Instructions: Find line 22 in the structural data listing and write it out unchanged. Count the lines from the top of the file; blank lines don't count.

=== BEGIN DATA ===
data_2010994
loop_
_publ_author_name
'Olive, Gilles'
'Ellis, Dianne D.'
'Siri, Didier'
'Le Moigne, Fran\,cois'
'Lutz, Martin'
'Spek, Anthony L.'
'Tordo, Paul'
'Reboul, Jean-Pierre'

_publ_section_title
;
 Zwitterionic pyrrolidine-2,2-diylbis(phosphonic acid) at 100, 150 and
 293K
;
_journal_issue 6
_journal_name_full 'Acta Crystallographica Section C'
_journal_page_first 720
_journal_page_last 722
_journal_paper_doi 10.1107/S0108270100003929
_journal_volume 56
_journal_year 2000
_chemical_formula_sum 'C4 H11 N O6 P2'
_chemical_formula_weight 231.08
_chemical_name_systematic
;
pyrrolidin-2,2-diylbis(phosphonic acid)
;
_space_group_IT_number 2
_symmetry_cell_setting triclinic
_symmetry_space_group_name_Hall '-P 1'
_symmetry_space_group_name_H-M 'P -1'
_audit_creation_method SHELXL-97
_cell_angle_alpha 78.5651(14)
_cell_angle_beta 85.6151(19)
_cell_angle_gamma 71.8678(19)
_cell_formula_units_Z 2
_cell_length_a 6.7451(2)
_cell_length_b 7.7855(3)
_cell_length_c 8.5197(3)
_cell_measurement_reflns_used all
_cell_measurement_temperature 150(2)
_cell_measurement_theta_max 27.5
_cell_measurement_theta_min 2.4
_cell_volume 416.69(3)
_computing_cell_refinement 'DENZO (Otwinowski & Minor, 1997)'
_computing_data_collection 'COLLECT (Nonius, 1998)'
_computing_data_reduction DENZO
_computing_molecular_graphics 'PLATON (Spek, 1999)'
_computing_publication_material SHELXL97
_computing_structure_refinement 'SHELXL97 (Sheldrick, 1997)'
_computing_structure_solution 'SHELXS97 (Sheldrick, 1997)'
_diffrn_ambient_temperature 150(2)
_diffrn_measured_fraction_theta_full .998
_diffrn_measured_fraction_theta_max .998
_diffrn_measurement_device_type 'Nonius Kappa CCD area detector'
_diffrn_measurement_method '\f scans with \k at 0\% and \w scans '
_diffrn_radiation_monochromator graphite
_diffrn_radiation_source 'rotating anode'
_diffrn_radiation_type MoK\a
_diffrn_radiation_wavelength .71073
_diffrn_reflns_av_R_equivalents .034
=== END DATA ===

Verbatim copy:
_journal_volume 56